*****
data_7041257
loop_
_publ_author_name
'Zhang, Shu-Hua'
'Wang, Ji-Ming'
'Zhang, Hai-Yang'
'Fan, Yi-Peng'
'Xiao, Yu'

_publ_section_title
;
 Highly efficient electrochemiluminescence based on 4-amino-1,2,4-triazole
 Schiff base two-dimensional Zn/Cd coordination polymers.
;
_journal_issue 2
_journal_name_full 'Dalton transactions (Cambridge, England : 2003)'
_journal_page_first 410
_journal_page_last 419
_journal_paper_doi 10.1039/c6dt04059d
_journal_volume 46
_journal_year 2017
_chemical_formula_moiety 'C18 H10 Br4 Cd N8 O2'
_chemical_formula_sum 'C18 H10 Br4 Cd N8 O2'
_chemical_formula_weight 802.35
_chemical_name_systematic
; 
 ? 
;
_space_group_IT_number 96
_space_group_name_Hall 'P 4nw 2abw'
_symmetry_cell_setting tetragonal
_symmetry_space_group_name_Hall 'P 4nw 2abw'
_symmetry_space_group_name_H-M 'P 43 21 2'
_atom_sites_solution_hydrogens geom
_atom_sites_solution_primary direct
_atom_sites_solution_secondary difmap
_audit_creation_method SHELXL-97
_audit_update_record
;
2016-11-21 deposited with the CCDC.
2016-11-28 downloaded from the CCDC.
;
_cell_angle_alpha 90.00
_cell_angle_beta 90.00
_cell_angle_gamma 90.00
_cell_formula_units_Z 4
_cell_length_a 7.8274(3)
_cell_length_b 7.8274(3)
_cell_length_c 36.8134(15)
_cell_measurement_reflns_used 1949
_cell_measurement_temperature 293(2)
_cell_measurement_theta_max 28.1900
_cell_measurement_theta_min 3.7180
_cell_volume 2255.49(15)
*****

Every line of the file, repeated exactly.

data_7041257
loop_
_publ_author_name
'Zhang, Shu-Hua'
'Wang, Ji-Ming'
'Zhang, Hai-Yang'
'Fan, Yi-Peng'
'Xiao, Yu'

_publ_section_title
;
 Highly efficient electrochemiluminescence based on 4-amino-1,2,4-triazole
 Schiff base two-dimensional Zn/Cd coordination polymers.
;
_journal_issue 2
_journal_name_full 'Dalton transactions (Cambridge, England : 2003)'
_journal_page_first 410
_journal_page_last 419
_journal_paper_doi 10.1039/c6dt04059d
_journal_volume 46
_journal_year 2017
_chemical_formula_moiety 'C18 H10 Br4 Cd N8 O2'
_chemical_formula_sum 'C18 H10 Br4 Cd N8 O2'
_chemical_formula_weight 802.35
_chemical_name_systematic
; 
 ? 
;
_space_group_IT_number 96
_space_group_name_Hall 'P 4nw 2abw'
_symmetry_cell_setting tetragonal
_symmetry_space_group_name_Hall 'P 4nw 2abw'
_symmetry_space_group_name_H-M 'P 43 21 2'
_atom_sites_solution_hydrogens geom
_atom_sites_solution_primary direct
_atom_sites_solution_secondary difmap
_audit_creation_method SHELXL-97
_audit_update_record
;
2016-11-21 deposited with the CCDC.
2016-11-28 downloaded from the CCDC.
;
_cell_angle_alpha 90.00
_cell_angle_beta 90.00
_cell_angle_gamma 90.00
_cell_formula_units_Z 4
_cell_length_a 7.8274(3)
_cell_length_b 7.8274(3)
_cell_length_c 36.8134(15)
_cell_measurement_reflns_used 1949
_cell_measurement_temperature 293(2)
_cell_measurement_theta_max 28.1900
_cell_measurement_theta_min 3.7180
_cell_volume 2255.49(15)